European workers have put aside $2.5trn less than they need to fund their retirement, condemning many to a penurious old age unless they start saving more, British insurer Aviva said.
The shortfall is equivalent to one-fifth of the EU's annual economic output and reflects savings habits that have failed to keep pace with lengthening lifespans, according to a study published by Aviva.
Britain's pensions gap of 26 percent of GDP, is the EU's biggest, followed by Germany and Spain, whose deficits are equivalent to 24 percent and 18 percent of GDP respectively, the study shows.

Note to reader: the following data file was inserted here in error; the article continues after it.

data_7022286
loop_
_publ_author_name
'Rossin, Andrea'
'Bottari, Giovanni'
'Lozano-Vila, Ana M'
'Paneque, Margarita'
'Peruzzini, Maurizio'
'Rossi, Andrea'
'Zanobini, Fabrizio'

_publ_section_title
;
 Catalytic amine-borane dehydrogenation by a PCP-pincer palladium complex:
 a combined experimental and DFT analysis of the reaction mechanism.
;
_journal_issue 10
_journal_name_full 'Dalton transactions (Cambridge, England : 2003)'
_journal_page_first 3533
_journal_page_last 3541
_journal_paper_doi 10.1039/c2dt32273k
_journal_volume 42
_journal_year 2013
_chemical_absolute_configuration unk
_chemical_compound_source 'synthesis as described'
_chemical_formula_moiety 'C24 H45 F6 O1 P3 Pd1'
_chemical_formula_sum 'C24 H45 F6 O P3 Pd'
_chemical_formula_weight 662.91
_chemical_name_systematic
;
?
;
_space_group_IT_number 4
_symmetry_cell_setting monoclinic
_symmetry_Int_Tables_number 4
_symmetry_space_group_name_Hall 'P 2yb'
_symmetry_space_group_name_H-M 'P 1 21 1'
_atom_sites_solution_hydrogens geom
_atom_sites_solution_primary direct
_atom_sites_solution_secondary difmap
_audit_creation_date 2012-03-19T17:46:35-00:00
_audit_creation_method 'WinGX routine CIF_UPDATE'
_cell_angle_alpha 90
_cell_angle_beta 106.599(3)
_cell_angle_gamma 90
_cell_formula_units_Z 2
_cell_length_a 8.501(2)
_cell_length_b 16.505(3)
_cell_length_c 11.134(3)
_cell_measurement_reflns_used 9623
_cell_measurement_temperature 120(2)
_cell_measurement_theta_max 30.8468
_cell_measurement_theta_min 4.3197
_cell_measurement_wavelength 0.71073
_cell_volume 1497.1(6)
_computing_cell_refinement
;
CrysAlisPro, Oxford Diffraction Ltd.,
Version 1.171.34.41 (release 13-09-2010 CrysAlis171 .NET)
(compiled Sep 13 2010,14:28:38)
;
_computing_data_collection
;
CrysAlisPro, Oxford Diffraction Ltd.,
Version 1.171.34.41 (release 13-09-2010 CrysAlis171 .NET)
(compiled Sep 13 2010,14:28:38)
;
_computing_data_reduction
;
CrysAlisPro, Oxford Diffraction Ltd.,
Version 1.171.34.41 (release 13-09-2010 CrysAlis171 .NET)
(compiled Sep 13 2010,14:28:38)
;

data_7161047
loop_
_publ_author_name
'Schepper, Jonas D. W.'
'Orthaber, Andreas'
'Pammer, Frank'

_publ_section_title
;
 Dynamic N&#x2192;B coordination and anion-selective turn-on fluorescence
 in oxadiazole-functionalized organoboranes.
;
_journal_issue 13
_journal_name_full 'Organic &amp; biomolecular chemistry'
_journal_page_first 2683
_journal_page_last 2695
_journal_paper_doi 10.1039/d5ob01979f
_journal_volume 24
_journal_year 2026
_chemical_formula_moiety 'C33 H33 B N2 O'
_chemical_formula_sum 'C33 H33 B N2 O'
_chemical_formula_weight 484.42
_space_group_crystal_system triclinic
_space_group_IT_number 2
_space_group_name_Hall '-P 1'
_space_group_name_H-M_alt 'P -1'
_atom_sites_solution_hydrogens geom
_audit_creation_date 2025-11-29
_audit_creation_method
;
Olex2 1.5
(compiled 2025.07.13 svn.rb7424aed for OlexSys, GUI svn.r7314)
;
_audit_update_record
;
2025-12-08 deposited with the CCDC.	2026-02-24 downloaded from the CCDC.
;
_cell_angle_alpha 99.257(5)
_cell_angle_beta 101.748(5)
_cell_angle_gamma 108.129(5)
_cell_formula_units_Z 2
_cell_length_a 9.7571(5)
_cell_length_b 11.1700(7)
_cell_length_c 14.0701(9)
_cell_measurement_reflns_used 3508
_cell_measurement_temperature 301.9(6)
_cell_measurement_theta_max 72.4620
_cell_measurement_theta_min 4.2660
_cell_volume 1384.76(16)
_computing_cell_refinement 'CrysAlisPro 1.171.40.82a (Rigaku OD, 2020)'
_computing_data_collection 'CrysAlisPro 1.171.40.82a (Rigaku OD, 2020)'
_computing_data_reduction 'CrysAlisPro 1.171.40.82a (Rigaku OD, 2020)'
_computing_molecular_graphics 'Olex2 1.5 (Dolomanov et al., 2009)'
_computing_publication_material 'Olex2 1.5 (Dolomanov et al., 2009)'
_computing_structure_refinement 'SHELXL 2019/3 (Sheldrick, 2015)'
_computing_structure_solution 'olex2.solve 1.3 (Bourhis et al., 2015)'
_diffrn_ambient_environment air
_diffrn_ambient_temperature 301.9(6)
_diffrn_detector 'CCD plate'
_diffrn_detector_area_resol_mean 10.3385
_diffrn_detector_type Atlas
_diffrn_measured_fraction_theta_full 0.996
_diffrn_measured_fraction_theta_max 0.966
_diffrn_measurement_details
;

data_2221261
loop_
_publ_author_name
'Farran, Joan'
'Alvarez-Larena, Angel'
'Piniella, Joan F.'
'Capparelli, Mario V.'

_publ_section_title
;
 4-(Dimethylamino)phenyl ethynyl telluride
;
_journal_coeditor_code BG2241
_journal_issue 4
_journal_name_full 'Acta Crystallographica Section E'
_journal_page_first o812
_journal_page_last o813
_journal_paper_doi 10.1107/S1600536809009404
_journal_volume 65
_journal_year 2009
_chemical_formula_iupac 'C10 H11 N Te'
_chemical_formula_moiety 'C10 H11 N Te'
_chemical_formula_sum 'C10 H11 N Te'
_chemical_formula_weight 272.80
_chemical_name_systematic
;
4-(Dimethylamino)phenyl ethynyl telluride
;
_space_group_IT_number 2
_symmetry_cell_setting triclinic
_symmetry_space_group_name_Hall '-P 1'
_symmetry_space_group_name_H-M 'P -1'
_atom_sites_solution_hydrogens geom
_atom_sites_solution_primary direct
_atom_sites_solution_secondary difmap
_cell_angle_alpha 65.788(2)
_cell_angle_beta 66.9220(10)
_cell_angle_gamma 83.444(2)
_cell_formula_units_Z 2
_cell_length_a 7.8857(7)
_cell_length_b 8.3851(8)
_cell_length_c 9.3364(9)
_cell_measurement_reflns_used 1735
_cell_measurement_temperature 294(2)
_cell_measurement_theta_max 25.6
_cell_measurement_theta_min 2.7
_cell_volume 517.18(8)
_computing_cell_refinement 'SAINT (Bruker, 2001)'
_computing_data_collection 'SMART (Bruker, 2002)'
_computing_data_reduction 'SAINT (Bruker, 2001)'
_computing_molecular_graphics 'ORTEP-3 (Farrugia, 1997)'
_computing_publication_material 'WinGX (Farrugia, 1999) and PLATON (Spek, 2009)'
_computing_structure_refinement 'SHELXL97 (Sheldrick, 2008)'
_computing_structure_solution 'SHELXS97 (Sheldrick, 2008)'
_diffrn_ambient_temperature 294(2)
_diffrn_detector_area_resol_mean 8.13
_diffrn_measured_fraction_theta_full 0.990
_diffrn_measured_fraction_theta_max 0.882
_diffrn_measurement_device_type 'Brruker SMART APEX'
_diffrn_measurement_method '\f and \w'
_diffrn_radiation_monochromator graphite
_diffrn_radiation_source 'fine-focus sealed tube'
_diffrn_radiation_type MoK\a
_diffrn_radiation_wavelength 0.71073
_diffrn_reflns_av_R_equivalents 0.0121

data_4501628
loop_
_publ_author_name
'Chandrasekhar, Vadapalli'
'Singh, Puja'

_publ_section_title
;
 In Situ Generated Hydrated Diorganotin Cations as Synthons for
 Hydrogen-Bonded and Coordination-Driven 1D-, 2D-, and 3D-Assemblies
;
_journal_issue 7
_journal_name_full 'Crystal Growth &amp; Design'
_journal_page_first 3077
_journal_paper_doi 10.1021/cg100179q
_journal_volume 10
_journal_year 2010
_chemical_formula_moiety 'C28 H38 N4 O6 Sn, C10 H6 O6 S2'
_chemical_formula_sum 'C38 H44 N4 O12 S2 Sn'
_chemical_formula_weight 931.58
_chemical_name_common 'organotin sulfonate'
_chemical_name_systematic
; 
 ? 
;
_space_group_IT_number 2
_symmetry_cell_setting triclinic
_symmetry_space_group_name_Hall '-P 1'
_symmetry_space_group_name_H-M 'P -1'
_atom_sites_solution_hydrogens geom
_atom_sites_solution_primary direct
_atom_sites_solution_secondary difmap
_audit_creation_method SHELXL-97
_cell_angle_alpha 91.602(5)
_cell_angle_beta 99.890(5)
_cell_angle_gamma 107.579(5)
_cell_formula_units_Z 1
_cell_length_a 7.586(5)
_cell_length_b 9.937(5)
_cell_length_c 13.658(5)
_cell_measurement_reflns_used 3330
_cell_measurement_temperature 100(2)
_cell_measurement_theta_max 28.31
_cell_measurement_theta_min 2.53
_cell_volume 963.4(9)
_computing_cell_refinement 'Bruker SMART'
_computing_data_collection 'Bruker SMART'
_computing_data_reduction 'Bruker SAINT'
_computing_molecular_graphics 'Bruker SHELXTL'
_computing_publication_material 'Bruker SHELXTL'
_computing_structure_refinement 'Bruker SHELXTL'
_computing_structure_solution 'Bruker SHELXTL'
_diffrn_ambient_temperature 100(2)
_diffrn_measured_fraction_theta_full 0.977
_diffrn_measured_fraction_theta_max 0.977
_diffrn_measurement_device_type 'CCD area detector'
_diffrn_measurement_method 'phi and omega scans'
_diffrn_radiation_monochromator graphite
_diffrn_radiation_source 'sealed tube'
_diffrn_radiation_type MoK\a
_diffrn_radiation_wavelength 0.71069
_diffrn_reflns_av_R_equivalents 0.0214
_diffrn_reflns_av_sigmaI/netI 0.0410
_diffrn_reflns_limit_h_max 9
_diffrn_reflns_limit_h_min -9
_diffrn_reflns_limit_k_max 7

Aviva said that without increased saving, European workers will be forced to pay for their old age by selling their homes, putting off retirement, or “accepting a significantly reduced standard of living”.
The insurer urged EU governments to help plug the deficit by adopting national pensions saving targets, warning consumers not to rely solely on state pensions, and boosting confidence in pensions products by creating a Europe-wide quality standard.
Aviva's estimate of the EU pensions gap, which it claims is the first attempt to gauge the region's retirement funding shortfall, is based on a calculation of the savings that would be required for those currently in employment to retire on 70 percent of their final salary.